The Butterfly Mosque: A Young Woman’s Journey to Love and Islam
by G. Willow Wilson
When G. Willow Wilson—already an accomplished writer on modern religion and the Middle East at just twenty-seven—leaves her atheist parents in Denver to study at Boston University, she enrolls in an Islamic Studies course that leads to her shocking conversion to Islam and sends her on a fated journey across continents and into an uncertain future.
She settles in Cairo where she teaches English and submerges herself in a culture based on her adopted religion. And then she meets Omar, a passionate young man with a mild resentment of the Western influences in his homeland. They fall in love, entering into a daring relationship that calls into question the very nature of family, belief, and tradition. Torn between the secular West and Muslim East, Willow records her intensely personal struggle to forge a “third culture” that might accommodate her own values without compromising the friends and family on both sides of the divide.
I don’t read many memoirs, but The Butterfly Mosque is one I’ve been meaning to read for a while now.
Islam fascinates me, I think because it’s in the news so often and, because it’s in the news so often, I want to understand the real Islam practiced by the majority of Muslims who just want to be left alone to worship in peace. There’s a horrid habit in Western media of hearing the word ‘Muslim’ and thinking ‘terrorist’, and I want to educate myself out of my own ignorance.
When I was a teenager society had taught me, and I therefore believed, that all Muslim women are oppressed, which is just ridiculous. Naturally, I was incredibly intrigued by what it was that called G. Willow Wilson to the faith.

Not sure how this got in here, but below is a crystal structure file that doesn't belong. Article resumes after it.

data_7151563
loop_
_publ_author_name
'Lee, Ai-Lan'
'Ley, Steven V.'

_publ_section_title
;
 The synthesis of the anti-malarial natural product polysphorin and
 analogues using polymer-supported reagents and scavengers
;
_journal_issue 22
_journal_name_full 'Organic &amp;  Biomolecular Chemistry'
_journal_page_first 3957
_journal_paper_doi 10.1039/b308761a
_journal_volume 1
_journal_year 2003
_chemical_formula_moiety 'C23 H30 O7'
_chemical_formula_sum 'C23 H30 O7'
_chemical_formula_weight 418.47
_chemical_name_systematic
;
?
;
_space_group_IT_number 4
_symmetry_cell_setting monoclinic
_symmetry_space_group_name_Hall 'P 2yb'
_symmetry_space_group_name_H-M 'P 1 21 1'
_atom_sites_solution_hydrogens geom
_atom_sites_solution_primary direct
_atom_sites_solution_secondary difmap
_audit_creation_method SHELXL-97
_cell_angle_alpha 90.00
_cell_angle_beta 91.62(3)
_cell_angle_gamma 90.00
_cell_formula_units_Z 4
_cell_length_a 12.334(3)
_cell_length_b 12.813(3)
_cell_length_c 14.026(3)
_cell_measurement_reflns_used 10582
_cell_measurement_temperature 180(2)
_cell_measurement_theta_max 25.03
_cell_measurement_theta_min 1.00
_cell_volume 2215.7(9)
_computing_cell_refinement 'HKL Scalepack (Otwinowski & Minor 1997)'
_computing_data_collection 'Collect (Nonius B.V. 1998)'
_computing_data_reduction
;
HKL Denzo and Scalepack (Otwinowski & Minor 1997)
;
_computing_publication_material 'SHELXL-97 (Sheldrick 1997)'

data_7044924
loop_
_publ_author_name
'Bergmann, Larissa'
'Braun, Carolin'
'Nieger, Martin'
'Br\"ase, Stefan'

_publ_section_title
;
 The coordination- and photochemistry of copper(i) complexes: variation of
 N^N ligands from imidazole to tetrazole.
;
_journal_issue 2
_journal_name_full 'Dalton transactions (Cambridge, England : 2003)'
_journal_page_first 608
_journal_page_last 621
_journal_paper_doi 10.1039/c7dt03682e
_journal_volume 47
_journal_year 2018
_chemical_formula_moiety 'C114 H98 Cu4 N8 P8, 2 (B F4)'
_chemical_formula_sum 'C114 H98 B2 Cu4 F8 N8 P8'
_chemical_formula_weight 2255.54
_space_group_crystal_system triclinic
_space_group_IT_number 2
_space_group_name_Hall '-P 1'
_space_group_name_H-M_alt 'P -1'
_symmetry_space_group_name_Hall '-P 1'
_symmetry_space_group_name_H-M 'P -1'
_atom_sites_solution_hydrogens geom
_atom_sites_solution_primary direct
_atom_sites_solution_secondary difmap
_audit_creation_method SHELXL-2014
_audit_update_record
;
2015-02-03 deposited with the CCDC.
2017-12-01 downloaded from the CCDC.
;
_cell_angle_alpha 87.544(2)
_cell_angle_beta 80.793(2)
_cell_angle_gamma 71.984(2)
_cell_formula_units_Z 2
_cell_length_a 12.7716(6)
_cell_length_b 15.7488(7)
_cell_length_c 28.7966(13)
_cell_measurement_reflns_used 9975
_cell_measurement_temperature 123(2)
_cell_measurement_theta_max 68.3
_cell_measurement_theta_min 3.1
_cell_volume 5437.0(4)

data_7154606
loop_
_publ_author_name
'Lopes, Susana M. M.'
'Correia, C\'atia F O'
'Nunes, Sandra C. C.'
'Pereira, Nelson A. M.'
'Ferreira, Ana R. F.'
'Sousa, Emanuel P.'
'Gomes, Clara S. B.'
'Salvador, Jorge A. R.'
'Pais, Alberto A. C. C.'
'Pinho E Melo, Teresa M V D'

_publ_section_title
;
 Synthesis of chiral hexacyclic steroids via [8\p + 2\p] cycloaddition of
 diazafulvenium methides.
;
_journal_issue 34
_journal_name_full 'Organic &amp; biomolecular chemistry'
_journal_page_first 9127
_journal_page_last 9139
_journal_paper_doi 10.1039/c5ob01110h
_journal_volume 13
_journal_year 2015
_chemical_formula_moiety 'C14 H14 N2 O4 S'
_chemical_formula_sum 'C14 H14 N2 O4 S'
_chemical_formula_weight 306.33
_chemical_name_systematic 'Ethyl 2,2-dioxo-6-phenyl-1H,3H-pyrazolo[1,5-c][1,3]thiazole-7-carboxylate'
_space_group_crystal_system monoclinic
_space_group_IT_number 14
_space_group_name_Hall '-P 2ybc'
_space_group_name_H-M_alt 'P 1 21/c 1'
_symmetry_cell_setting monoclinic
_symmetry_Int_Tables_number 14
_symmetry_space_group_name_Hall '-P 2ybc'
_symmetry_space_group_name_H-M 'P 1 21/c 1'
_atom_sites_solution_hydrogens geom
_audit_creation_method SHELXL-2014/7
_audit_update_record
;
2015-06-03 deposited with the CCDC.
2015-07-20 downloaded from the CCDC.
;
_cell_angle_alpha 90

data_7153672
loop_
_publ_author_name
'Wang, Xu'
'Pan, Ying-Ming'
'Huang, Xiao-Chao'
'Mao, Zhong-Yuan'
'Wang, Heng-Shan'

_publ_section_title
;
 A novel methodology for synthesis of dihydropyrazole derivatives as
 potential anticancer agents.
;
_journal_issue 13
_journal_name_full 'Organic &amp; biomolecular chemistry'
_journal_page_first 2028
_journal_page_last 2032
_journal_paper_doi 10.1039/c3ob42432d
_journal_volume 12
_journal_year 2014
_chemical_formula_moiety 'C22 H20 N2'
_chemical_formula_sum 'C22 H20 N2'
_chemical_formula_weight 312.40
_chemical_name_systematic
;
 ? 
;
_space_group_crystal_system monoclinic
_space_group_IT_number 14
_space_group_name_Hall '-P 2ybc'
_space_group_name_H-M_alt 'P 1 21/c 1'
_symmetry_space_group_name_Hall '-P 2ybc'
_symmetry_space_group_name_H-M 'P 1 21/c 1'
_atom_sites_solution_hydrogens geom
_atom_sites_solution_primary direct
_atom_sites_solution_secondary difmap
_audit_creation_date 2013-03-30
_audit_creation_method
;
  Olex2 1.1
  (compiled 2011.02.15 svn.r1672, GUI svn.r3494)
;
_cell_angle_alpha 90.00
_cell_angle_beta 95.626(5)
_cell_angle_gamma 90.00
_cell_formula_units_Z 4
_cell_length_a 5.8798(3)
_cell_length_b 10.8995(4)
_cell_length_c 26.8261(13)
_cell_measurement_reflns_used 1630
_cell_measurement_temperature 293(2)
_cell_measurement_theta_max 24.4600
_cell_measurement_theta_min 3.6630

Wilson’s writing is so readable. I flew through this memoir, and it was so nice to be reading non-fiction again. She writes in a very comfortable, honest manner, and, like any book about religion, I couldn’t help wondering if this was going to be a ‘this is why you should be a Muslim’ book, and it wasn’t at all. This entire journey is very personal, and while Wilson has no agenda she does a brilliant job of shedding light on the parts of Islam that the media glosses over because it doesn’t fit with their view of the Middle East.
Even better, Wilson herself doesn’t gloss over some of the darker parts of the Middle East, she’s a very fair guide to life in Cairo in the early 2000s, and I loved reading about how she adapted to a life and culture so different from the one she grew up in, and how she dealt with feeling like she wasn’t Egyptian, but she wasn’t quite American anymore either.
To be honest, I’m not sure what to say about this book other than that I would love more people to read it. It’s a wonderful eye-opener to Islam and the Middle East, particularly as we’re introduced to this world through the eyes of a Westerner, and so respectfully and affectionately written that it pulled me through the pages with ease. I was sorry to see it end!